With second Chechen war in its second year, the assassination policy became official Russian policy, and was launched as a means to counter the leadership of the independence movement in Chechnya or those who came from Arab countries to support the movement bringing with them their religious ideologies. Upon assigning the operations in Chechnya to the Federal Security Service on behalf of the Russian Government in early 2001, then Kremlin spokesperson on Chechen affairs Sergei Yasterzhembsky declared that \"reestablishing security in the Caucasus Republic will only take place after eliminating the leaders of the Chechen fighters\", and that \"special security forces and the forces of the Ministry of Interior and the Russian Army must strive to eliminate the Chechen leaders\".
The elimination saga started with the killing of Arbi Barayev, Salman Raduyev (who died in captivity in mysterious circumstances, Khattab (with a poisoned letter), and more recently the assassination of former Chechen interim President Zelimkhan Yandarbiyev in the Qatari capital, Doha, and of guerrilla leader Ruslan Gelayev. The assassination of Yandarbiyev, for which Russian Intelligence agents were accused, was brought to Qatari courts. Still, these assassinations failed to end the resistance in Chechnya, which is continuing in different places and at different times.
In this context, the killing of Abu Al-Walid might be a blow to the Salafi-Jihadist way and the Arab fighters. Although it has been rumored that a known salafist fighter named Abu Hafss al-Ordni has taken over leadership after al-Walid, it is expected that Abu Omar Al-Saif, the ideologue of Arab fighters in Chechnya and the head of the Shari\'a courts established in Chechnya in 1997, will assume leadership. The problem is that Abu-Omar\'s role has always been ideological, and his expertise in the field is not as strong as that of Khattab or Abu Al-Walid. This dilemma will only add to the problems the Salafi-Jihadists are already facing in Chechnya, with funds to the group cut as part of the international campaign to block funds for \"terrorism\". External funding was one of the most important mainstays that the Salafi-Jihadists used to recruit fighters. Yet the killing of Abu Al-Walid and the policy of assassinations are not expected to have any great implications on the Chechen resistance as a whole, especially the nationalist movement fighting the Russian troops in separation from the Salafi-Jihadists.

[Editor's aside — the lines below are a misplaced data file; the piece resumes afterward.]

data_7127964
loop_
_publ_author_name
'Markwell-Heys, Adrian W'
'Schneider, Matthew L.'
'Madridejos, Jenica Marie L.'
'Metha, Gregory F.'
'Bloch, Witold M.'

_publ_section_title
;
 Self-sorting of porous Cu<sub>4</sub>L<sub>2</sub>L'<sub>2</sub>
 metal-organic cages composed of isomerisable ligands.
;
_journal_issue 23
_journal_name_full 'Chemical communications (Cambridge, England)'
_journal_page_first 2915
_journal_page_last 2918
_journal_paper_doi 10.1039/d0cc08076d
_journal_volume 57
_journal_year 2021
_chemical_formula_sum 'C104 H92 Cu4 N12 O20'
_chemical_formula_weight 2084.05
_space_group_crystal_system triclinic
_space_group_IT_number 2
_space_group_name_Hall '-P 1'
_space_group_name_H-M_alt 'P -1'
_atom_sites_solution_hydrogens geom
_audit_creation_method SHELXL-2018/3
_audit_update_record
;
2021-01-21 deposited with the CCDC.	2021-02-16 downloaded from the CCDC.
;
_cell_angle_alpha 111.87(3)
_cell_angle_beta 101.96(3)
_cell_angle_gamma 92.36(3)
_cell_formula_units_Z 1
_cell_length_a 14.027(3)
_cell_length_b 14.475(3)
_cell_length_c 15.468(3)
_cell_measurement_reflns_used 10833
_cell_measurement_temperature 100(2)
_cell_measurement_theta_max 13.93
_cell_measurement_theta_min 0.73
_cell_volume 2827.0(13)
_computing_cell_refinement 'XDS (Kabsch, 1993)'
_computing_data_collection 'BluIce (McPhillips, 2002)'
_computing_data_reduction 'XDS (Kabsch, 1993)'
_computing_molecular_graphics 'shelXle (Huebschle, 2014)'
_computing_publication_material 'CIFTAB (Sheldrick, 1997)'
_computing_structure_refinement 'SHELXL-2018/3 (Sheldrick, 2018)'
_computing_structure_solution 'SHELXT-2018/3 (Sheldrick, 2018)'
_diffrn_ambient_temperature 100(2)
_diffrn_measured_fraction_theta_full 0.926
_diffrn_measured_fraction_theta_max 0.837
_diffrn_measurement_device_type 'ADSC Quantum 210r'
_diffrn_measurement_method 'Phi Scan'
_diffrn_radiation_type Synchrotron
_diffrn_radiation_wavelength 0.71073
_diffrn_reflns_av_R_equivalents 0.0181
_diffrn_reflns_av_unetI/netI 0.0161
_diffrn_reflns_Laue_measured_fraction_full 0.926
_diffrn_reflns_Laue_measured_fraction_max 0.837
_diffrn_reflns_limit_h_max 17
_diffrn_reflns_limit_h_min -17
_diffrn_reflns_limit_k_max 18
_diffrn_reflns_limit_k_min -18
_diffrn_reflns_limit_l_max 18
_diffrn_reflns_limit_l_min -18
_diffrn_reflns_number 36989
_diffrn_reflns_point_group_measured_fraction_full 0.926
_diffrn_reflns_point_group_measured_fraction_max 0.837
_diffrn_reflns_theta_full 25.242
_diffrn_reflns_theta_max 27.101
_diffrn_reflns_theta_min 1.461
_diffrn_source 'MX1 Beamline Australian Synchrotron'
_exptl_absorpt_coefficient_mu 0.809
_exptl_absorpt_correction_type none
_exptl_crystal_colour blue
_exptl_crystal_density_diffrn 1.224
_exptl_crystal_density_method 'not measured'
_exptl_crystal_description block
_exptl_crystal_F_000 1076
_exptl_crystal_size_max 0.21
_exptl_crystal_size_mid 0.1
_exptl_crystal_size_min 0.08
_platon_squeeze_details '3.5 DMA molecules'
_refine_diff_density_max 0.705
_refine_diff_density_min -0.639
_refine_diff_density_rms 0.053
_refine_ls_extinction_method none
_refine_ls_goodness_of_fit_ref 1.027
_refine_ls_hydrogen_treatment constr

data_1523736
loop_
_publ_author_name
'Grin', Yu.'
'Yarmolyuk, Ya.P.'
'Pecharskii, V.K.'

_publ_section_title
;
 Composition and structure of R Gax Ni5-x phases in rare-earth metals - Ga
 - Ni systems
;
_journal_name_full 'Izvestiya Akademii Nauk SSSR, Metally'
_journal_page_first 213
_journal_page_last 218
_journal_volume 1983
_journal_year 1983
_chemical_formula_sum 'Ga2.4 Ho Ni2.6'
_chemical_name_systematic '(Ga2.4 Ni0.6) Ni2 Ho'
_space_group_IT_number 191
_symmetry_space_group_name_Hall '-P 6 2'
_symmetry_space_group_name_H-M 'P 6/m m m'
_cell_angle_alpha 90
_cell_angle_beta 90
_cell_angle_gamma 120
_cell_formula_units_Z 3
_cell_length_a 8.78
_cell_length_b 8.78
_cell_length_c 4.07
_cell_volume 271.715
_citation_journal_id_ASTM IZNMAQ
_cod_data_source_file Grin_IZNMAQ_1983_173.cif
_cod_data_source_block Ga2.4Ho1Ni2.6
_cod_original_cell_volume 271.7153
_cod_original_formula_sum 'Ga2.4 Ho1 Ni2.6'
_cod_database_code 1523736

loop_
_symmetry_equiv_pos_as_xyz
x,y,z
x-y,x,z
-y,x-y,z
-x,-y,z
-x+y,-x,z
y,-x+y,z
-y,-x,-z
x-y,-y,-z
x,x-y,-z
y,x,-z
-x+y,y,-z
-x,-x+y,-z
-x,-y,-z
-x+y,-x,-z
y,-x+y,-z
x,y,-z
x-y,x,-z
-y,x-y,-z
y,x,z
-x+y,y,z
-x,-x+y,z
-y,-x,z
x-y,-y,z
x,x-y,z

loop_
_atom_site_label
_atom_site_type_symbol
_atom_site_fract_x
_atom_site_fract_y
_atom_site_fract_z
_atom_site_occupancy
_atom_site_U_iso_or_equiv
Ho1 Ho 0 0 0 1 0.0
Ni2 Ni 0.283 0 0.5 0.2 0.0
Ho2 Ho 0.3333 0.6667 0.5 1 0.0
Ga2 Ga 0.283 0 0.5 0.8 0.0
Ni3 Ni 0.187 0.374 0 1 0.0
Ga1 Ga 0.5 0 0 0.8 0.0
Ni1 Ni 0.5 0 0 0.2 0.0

CONCLUSIONS: Be it that the killing of the Arab leader Abu Al-Walid might affect the Salafi-Jihadist way in Chechnya, the Russian policy of assassinations will not make a difference on the fundamentalist movement in Chechnya because the latter is being fed by violence against civilians, the Zachistka (“mopping-up operations”), refusing to deal with the legal Chechen leadership and trying to strengthen the rule of the brutal Russian proxy Ahmad Kadyrov. This continues to make radicalism and resistance, in any form, the alternative for many young Chechens who have lived in war and destruction from 1994.
It is also noteworthy that the policy of assassinations has failed to put an end to the Chechen resistance in general, because even if the Salafi-Jihadist strain of resistance would be killed along with its leader, the Chechen resistance will persist since it is not part of the Salafi-Jihadist way. If anything, the resistance is likely to become more localized and uncontrollable following the assassination campaign of its leaders.
AUTHOR’S BIO: Murad Batal Al-Shishani is a Jordanian-Chechen writer who holds an M.A degree in Political Science, specializing in Islamic Movements in Chechnya. He is author of the book \"Islamic Movement in Chechnya and the Chechen-Russian Conflict 1990-2000, Amman 2001 (in Arabic).